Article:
Now You Can Hit Things as Part Of Your Spiritual Practice

American ingenuity finds its way into every industry, even yoga. It’s just so hard to leave an ancient spiritual practice alone. Oh, sure, yoga is good—even great—as it is, but just imagine how it could be if we added something to it, combined it with something else, packaged it so we could run specials about it on television? Why accept yoga as yoga, when the possibilities are endless?

We’ve seen innovations in the yoga industry for years. Some of the changes fashion new disciplines out of tweaks of traditional forms. Some changes involve more focused marketing, and approaching different consumers. Then there is Box+Flow. Box+Flow is, at the time of this writing, the only yoga studio of its kind, a New York gym that combines a boxing workout with a power yoga session afterwards. There may not be many boxing yoga studios yet, but Box+Flow appears poised to jump-start a new fitness craze, because here’s the upset: people love it!

I have to admit my first reaction to hearing about the combination of boxing and yoga is to ask if they perhaps could not think of two activities more ill-suited to each other and so—shrug—they went with boxing and yoga? Were the proprietors of Box+Flow really trying? Did anybody in on that brand identity meeting bring up curling?

The idea behind the combination of these two disparate activities is that people work out get their aggressions during the two-thirds of class, and use the yoga portion to strength train and clear their minds.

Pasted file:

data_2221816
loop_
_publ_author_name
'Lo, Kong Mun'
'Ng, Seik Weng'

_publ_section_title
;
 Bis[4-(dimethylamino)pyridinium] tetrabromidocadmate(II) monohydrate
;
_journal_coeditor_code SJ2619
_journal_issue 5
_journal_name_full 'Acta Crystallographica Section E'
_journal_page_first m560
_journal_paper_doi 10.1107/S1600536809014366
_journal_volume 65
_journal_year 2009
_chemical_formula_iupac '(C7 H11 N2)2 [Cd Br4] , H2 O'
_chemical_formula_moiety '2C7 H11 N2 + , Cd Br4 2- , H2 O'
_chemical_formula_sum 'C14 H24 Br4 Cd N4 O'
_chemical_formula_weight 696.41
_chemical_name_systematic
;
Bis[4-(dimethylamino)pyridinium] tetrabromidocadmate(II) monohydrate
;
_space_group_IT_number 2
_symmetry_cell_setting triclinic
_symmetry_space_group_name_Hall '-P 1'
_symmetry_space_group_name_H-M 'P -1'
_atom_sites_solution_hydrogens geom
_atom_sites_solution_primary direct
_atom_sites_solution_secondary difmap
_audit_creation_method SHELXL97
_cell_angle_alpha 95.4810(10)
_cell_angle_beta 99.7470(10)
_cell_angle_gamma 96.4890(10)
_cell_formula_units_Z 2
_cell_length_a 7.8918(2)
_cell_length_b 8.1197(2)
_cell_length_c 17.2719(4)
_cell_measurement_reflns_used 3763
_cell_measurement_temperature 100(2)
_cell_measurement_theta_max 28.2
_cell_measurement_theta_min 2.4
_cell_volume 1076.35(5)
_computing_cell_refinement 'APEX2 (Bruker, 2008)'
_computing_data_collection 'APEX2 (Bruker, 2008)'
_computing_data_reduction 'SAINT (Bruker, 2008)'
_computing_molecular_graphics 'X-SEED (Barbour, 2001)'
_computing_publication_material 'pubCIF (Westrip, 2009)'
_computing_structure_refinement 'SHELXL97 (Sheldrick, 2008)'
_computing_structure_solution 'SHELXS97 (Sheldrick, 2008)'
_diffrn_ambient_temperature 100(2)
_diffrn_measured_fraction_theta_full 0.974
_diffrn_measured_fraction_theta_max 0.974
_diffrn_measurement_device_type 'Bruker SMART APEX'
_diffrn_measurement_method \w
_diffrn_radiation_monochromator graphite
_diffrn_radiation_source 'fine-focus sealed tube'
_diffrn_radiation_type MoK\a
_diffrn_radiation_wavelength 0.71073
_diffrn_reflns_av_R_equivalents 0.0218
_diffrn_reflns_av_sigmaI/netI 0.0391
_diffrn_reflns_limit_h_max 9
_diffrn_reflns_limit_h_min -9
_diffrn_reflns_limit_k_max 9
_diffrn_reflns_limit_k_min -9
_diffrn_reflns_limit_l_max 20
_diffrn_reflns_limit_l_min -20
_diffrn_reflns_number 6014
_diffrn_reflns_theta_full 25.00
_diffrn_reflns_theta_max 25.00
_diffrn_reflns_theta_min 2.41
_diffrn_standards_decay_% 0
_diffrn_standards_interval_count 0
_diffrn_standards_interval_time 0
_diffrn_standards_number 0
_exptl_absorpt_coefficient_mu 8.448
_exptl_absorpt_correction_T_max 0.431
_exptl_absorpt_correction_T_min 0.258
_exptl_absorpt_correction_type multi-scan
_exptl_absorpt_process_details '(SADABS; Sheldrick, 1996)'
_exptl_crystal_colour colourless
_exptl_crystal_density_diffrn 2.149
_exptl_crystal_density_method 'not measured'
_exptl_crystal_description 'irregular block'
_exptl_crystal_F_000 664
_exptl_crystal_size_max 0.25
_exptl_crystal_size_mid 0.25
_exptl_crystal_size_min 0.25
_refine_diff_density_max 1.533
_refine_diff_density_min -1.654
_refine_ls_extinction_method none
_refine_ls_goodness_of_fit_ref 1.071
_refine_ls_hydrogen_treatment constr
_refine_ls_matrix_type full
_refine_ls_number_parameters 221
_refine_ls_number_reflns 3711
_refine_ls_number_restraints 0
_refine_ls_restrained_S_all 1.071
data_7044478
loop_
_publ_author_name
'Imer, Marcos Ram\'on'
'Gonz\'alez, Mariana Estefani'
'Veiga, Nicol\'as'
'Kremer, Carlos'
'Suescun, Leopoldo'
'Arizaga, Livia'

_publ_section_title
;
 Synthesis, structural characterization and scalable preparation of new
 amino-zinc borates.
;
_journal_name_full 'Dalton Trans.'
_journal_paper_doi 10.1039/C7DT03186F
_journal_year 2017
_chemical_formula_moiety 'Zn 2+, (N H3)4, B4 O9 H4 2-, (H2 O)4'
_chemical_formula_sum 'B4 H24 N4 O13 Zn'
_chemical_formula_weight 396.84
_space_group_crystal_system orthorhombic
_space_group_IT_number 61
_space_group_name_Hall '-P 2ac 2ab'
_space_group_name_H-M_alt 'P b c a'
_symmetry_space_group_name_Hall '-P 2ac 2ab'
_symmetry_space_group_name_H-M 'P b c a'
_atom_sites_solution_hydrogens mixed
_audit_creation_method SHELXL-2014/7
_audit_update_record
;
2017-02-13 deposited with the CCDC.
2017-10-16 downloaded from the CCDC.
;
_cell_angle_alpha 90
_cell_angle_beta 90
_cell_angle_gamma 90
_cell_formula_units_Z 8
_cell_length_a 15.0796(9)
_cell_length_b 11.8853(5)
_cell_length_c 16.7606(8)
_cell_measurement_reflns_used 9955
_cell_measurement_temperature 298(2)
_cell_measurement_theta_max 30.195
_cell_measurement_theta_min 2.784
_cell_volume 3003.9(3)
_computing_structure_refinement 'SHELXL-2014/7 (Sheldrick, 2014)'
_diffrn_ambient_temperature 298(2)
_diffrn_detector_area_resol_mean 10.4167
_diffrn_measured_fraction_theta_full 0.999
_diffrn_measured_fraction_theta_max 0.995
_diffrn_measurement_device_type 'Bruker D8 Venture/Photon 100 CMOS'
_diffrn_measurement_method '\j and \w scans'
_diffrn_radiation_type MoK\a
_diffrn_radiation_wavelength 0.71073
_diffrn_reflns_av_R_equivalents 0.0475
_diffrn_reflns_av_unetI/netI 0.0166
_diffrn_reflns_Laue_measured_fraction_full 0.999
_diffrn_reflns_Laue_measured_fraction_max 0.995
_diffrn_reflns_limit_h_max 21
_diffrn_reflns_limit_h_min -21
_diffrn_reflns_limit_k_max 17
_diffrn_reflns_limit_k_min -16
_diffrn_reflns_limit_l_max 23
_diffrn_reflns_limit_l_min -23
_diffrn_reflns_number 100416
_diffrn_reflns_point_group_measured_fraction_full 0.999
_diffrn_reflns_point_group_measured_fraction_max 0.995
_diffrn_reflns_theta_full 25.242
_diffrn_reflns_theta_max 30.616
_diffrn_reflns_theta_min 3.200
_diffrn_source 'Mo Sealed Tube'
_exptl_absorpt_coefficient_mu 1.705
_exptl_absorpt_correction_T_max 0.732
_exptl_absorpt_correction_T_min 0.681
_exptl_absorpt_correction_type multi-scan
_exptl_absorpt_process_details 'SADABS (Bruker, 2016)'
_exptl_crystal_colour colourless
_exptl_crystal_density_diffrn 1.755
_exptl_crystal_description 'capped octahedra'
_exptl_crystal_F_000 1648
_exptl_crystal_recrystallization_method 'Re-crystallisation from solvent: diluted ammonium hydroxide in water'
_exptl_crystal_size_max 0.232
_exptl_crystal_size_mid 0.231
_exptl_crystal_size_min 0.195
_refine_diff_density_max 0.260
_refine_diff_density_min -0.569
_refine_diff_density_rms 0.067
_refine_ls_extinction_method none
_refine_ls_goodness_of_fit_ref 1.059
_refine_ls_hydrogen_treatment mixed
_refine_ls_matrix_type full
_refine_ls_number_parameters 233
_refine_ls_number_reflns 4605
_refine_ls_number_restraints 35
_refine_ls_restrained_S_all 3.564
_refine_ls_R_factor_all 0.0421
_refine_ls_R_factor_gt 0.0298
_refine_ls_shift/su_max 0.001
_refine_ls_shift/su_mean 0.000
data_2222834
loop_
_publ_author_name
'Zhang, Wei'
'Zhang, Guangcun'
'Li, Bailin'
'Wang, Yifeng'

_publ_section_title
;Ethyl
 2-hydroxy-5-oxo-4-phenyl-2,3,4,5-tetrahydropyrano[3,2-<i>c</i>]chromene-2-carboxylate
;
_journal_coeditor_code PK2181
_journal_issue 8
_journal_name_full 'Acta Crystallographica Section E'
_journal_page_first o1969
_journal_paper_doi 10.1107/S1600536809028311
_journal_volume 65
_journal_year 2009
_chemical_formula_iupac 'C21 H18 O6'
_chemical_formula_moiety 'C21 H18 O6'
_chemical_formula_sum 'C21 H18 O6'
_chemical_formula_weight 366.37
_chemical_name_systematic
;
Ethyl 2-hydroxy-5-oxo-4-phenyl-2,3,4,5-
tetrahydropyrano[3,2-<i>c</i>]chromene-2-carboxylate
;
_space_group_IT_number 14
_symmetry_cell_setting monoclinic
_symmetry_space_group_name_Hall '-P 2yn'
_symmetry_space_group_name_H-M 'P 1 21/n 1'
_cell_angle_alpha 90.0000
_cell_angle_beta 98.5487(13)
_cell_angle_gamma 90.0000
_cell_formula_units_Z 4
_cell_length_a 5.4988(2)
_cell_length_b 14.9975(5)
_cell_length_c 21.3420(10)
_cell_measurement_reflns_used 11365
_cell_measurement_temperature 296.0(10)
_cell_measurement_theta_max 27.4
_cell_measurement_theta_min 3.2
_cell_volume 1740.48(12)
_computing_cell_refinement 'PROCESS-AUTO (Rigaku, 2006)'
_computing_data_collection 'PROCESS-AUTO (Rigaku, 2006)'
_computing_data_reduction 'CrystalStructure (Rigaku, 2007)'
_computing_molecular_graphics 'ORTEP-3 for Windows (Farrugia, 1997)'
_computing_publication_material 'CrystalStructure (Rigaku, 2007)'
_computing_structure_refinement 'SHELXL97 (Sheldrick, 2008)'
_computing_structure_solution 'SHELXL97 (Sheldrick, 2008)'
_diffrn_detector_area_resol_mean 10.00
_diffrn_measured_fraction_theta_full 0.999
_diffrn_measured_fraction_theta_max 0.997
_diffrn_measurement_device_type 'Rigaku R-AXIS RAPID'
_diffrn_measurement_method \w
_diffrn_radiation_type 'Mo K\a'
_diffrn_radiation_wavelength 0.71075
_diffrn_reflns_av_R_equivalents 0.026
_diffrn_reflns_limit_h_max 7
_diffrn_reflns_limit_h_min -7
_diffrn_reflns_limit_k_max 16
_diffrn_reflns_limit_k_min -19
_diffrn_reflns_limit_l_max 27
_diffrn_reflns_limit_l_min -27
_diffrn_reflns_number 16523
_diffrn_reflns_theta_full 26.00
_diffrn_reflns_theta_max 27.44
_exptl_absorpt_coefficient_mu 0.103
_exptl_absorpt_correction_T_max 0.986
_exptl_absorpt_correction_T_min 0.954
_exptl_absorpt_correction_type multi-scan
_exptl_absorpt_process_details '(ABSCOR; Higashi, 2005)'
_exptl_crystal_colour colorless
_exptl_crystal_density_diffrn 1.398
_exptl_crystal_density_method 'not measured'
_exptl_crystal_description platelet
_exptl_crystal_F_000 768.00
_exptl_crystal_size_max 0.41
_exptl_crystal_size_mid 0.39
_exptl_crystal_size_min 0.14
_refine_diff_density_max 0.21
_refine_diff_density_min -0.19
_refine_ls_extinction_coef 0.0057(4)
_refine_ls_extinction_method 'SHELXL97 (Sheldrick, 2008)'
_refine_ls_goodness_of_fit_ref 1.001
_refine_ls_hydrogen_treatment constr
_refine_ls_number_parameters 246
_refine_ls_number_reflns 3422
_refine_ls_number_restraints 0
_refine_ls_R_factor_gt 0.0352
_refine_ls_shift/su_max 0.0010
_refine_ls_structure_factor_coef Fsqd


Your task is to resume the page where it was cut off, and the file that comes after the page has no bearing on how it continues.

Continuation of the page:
Classes at Box+Flow meet for just under an hour. The first third of the class is spent shadowboxing with small weights (three pounds or less) as a warm-up. Class participants are assigned to their mats and given instruction for shoulder and arm exercises. A brief explanation of basic punching technique rounds out the phase, at the end of which class participants are warmed up and ready to begin. The second part of class is spent working out with bags. Wearing boxing gloves, participants run through a battery of punches and power punches. They work alone and/or with a partner on the heavy bag. The remainder of class is spent “cooling down” doing a session of power yoga in which stretching and strengthening is emphasized. All of the exercises are performed in the same room, a darkly lit space with décor that echoes some of the popular hip-hop yoga studios. The quotes on the wall veer away from rap lyrics and tend toward the inspirational, Rocky theme, e.g. EVERYTHING YOU NEED IS INSIDE.

The classes are popular. High energy, positive, with plenty of interaction between the instructors and the owner of the gym. It turns out that the boxing/yoga combination has attracted a new market, a mostly “not into yoga” market, people who’ve never had much interest in taking yoga classes. These people heard they could hit stuff and listen to Drake, and they decided maybe yoga was okay. Before they found Box+Flow, they didn’t know yoga was like this. They thought yoga was something different, they say.


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